What's to become of Nigel Farage? UKIP leader ponders life beyond Brexit vote
“I have absolutely no clue what I’m going to do,” he told Newsweek’s Josh Lowe.
“I’m not some nerd. There are loads of things in life that interest me. This [leaving the EU] has been my great cause.”
Farage thinks a vote to leave the EU on June 23 is the most likely outcome. He is so confident, in fact, that he placed a £1,000 (US$1,442) bet on that outcome on Thursday with 11/4 odds.
“I didn’t get into politics for the sake of politics, I got into politics to fight this battle,” he says.
Farage hasn’t ruled out staying in politics if a Brexit vote is successful.
“It may well be, if we win … I will, of course, then be leading the … British UK delegation in the European Parliament through what are going to be some crucial battles.”
The UKIP leader has not quite enjoyed top-dog Euroskeptic status in the British press, however, thanks to the ubiquitous presence of former London Mayor Boris Johnson and Tory Justice Secretary Michael Gove.
When asked if he could see right-wing Tories and UKIPers working together more closely after the referendum, he said: “We’re all UKIP now, in terms of attitude.”
Two men most likely to be next PM both advocate Australian-style migration system. A sea change in British politics. https://t.co/M4JGDOqnmm— Nigel Farage (@Nigel_Farage) June 1, 2016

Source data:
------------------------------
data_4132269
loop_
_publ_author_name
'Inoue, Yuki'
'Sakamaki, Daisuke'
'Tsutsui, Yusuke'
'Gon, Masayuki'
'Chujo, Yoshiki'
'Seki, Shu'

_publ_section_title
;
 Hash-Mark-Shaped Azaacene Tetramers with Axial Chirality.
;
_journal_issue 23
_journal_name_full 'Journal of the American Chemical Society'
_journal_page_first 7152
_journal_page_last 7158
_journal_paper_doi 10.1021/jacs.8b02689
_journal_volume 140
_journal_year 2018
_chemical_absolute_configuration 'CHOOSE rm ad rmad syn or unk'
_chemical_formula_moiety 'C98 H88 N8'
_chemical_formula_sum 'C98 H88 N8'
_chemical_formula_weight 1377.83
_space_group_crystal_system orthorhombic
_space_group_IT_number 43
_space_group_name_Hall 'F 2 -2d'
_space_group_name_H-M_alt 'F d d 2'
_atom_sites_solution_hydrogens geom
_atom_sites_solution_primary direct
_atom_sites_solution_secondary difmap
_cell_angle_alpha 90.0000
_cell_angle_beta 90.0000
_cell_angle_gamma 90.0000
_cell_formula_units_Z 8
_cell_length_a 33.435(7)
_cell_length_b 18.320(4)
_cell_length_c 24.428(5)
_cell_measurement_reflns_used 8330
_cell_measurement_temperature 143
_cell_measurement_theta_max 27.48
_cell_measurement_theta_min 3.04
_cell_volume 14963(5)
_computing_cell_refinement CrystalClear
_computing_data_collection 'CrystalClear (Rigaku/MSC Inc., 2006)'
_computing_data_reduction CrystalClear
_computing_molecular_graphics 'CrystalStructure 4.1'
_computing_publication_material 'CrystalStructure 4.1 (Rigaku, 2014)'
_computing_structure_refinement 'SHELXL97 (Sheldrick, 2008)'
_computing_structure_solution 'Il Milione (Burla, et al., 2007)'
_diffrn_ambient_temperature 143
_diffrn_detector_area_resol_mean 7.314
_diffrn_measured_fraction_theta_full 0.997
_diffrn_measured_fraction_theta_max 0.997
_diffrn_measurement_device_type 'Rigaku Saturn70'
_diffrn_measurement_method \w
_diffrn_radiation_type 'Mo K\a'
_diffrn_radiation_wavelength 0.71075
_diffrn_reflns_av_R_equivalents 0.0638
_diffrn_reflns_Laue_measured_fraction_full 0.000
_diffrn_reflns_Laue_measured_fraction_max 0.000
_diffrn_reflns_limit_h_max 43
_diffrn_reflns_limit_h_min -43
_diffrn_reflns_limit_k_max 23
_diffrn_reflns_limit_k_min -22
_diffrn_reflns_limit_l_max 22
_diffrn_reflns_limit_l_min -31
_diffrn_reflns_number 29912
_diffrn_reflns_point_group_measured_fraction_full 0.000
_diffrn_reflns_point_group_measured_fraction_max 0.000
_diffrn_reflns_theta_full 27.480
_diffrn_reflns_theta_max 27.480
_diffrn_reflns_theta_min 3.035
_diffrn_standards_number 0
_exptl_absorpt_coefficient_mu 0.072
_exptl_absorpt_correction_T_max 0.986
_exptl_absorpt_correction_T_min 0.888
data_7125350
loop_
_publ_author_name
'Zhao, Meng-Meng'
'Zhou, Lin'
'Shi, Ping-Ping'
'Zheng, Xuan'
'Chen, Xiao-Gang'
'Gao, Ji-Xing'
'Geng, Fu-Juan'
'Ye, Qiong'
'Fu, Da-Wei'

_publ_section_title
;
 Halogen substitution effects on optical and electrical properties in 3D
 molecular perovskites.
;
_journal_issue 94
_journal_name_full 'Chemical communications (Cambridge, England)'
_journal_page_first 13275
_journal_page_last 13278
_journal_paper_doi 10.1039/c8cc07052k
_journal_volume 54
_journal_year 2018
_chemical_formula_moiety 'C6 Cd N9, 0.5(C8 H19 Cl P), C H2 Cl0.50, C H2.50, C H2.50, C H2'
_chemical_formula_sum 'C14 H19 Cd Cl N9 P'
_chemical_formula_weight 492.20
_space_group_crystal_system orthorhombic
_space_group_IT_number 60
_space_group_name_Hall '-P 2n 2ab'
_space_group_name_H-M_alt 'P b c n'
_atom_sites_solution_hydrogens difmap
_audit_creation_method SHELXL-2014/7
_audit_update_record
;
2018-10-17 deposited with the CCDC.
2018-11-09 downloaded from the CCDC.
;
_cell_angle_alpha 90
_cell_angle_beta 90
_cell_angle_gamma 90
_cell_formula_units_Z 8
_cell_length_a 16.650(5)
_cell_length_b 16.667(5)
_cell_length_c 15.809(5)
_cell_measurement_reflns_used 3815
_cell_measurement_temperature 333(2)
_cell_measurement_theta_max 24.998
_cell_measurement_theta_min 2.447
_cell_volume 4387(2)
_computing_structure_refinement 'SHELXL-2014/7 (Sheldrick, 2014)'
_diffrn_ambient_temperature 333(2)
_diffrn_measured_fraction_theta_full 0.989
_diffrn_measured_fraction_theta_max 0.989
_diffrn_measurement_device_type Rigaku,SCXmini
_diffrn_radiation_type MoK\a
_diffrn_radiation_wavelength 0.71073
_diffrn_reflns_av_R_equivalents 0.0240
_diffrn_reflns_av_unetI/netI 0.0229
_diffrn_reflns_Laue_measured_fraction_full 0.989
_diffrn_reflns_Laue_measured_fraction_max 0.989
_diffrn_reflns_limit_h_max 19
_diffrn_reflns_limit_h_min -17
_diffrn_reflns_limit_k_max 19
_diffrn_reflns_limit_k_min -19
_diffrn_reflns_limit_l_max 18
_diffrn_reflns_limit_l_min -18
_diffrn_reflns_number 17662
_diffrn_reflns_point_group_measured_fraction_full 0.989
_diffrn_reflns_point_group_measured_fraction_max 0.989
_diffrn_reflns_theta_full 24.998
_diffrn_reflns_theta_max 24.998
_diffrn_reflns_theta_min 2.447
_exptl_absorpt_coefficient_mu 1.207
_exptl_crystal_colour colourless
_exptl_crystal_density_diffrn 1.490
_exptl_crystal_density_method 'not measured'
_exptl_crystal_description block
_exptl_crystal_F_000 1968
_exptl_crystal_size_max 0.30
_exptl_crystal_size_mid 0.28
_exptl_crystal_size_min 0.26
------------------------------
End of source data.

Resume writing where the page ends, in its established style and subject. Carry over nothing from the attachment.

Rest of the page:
He doesn’t feel he’s been robbed of his policy.
“The fact that two people who are most likely to be our next prime minister have gone for this, I thought … this is a moment. This is a moment that has changed British politics for the next decade.
“Because they can’t backtrack. It’s done now. They want an Australian-style points system, they want migrants to speak English, they even think, amazingly, that British people might get some priority over housing. I mean this is incredible, this is everything I’ve been saying.
“I’ve felt for a long time that this [immigration] was the issue, and that if we could establish in the minds of the British public the link between open-door migration, European passports, and the fact that we can’t do a damn thing about it as EU members, I’ve always believed if we made that link, the other side can’t answer it.”
Speaking on the possibility of a UKIP leadership challenge, Farage says he’d “walk it.”
“Non issue … I think if people wanted that, they’d perhaps make themselves look a bit silly, to be honest,” he says, but does not deny one could take place.
Matthew Goodwin, professor of politics at University of Kent, says UKIP is distracted by the referendum, but there remain unresolved questions, such as how the party will remedy infighting.
“UKIP needs to decide where it wants to go in the event of a Remain vote.
“Does the party carry on as usual or does it instead try to mobilize something more significant, perhaps through a rebrand and potentially a new leader?” Goodwin asks.